Daniel Ruske shares what your tax refunds are, how to adjust tax withholding, and why it matters. Whether you are looking for a tax refund or ways to avoid paying your tax liability every April, this article will help you best plan your future withholding requirements.
Every year, around March and April, we begin to hear people talk about the big plans they have to spend their anticipated tax refund. Some plan vacations to various destinations around the world, others plan to pay off debt, or add to their savings. All too often, this anticipated windfall turns into an unwelcomed tax bill to the IRS.
We have found that many individuals may not know what goes into calculating their yearly income taxes and why they may or may not get a tax refund. This article will serve as a simple reminder of the fundamental components that determine your tax refund.
What are Tax Refunds?
Tax refunds are not gifts from the government that you receive for filing your taxes. They are a return of your dollars that you have overpaid in taxes during the year. In most cases, when you receive some form of taxable income whether it be from a pension, Social Security, or a distribution from a retirement account, a portion of your payment goes directly to the IRS, or toward paying your state income taxes. This is known as withholding. You, the taxpayer, controls how much of your payment goes towards paying the IRS and the state. Due to tax deductions, tax credits, or a miscalculation, a household may over or under withhold the required yearly income tax they owe. An over payment of taxes will result in a tax refund, and an under payment will result in owing a tax liability. So, you, not the IRS or your state government, decide whether you get a refund each year because you determine how much is withheld from each paycheck.
The amount of your tax refund or liability received at the end of the year is not a good indication of your total yearly income tax liability. For example, a large refund does not mean your taxes are low, and having to write a check to pay state and federal tax does not mean your taxes are high. Receiving a refund or paying a liability is a reconciling of the income tax dollars you are required to pay.
Tax withholding can be adjusted on income from Social Security, pensions, distributions from IRAs, and salaries. You can also make an estimated quarterly payment directly from your checking account. So, if a person is looking for a large tax refund, they should increase the amount of taxes that are withheld throughout the year and the IRS will return it to them in the form of a refund.
Does it Matter if I Over-withhold or Under-withhold?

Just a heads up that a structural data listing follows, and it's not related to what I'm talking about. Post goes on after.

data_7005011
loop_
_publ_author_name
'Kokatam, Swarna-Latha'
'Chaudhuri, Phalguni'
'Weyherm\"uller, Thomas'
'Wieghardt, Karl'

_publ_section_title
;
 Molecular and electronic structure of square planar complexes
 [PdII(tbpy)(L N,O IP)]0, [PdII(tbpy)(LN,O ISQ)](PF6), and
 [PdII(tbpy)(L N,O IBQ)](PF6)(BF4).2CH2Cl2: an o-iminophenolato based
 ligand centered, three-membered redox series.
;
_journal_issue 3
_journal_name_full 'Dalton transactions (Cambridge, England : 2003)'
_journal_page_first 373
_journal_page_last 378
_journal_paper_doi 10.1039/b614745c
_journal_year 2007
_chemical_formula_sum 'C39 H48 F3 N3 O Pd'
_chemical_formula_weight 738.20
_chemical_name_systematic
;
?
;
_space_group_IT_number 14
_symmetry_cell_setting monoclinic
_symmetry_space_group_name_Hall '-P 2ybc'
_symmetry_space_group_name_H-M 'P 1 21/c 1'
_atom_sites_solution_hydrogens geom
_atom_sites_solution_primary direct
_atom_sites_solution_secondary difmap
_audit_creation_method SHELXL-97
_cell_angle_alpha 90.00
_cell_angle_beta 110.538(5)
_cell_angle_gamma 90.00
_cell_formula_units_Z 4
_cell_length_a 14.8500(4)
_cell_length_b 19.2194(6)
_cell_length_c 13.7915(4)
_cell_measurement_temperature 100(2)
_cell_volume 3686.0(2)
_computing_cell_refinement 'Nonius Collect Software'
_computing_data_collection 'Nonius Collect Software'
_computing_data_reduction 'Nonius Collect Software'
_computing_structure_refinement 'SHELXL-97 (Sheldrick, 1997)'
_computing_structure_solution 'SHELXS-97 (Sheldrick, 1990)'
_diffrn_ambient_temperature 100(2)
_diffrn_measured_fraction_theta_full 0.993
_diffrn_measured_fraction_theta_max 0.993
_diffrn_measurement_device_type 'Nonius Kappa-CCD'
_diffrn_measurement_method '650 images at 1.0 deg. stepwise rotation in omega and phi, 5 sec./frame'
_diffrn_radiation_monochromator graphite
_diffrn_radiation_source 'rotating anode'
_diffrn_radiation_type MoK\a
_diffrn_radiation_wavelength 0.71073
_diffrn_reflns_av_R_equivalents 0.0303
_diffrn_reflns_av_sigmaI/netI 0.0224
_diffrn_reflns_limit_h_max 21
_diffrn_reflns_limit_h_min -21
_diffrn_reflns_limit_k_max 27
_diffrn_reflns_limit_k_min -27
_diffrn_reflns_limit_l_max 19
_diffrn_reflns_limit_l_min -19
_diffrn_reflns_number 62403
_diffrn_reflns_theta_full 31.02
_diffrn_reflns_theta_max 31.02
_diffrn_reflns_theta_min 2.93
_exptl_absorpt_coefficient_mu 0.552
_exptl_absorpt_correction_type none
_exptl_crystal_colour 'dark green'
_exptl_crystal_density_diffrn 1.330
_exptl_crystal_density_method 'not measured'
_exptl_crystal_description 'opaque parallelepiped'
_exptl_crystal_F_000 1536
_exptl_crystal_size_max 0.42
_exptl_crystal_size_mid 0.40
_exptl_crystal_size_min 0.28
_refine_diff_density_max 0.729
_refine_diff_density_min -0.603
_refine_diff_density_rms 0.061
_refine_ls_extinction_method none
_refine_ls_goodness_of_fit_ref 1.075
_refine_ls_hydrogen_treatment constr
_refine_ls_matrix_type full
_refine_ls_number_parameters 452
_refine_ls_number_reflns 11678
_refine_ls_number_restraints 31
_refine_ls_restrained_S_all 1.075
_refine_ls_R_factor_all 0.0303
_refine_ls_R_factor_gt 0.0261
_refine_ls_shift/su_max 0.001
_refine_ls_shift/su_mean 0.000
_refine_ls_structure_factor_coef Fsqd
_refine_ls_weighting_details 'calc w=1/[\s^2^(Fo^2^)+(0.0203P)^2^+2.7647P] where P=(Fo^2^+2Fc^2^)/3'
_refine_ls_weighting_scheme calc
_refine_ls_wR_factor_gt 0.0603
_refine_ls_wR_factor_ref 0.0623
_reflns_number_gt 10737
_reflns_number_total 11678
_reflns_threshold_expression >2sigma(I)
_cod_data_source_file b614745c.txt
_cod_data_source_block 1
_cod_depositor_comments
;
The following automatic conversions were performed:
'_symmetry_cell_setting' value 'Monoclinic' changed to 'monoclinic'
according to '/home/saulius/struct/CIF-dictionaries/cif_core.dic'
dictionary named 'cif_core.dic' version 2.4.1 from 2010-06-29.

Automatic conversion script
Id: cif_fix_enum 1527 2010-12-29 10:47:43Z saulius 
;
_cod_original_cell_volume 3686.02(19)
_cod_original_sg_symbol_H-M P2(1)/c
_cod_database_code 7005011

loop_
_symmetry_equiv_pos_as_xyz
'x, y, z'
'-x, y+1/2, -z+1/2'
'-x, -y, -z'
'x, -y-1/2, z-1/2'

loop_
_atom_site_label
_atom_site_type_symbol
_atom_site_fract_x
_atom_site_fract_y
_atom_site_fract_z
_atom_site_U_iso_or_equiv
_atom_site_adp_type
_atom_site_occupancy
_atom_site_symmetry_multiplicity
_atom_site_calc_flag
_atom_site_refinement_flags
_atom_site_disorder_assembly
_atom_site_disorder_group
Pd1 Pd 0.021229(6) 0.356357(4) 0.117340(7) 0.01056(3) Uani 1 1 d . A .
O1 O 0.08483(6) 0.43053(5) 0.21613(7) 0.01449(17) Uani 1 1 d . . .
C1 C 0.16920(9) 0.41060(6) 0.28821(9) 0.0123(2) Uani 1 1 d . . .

In most cases, the goal is to withhold taxes in the amount that will result in as small of a refund, or tax liability as possible. However, incomes, salaries, and laws can all change throughout the year making it difficult to achieve the goal of a net zero tax refund or tax liability. So, is it better to overpay taxes during the year and get a refund? The answer… it depends. It comes down to preference. Individuals who prefer to receive a tax refund check during tax season should look to over-withhold. Individuals who prefer to have extra cash throughout the year, even if that means paying a tax bill come tax time may prefer to under-withhold.
There are two extremes that help explain the concept of withholding and tax refunds.
- Under-withholding: A couple has a taxable income of $81,050 in 2022 and withholds nothing. Their paychecks will be higher throughout the year, but when they file their taxes, assuming no penalty applies, they will owe a federal tax bill of $9,315.
- Over-withholding: A couple has the same taxable income of $81,050 in 2022 and withholds $14,315. Their paychecks throughout the year will be lower since a higher portion is going to tax withholding. Instead of owing $9,315 at the end of the year, they will receive a refund of $5,000 because they over withheld.
It is important to understand that, assuming no under-withholding penalty applies, over or under-withholding taxes throughout the year does not result in a larger or smaller total tax liability. The only difference is the timing of when the taxes are paid.
When do Underpayment Penalties Apply?
You may be thinking, “Well if the timing of my tax payments doesn’t impact the amount of total tax I pay, then I won’t withhold anything all year and invest the tax payments in a high yield investment account. I can then pay my full tax bill at the end of the year and keep the interest I earn.” This can be a reasonable strategy assuming two things. First, you don’t lose money in your investment over the course of the year, and second, you don’t pay more in underpayment penalties than you make in interest. In most cases, you can avoid an under-withholding penalty if you withhold at least 90% of the tax due for the current year, or if you withhold 100% of the previous year’s tax liability.
You Owe What You Owe
Whether you are looking for a tax refund, or you prefer to not give the government an interest free loan and plan on paying your tax liability every April, you can rest assured knowing that as long as you satisfy the minimum withholding requirements, your total tax obligation will be the same.
Daniel is a Lead Financial Advisor at Peterson Wealth Advisors. He holds a master’s and bachelor’s degree in Financial Planning with a minor in Business Management from Utah Valley University.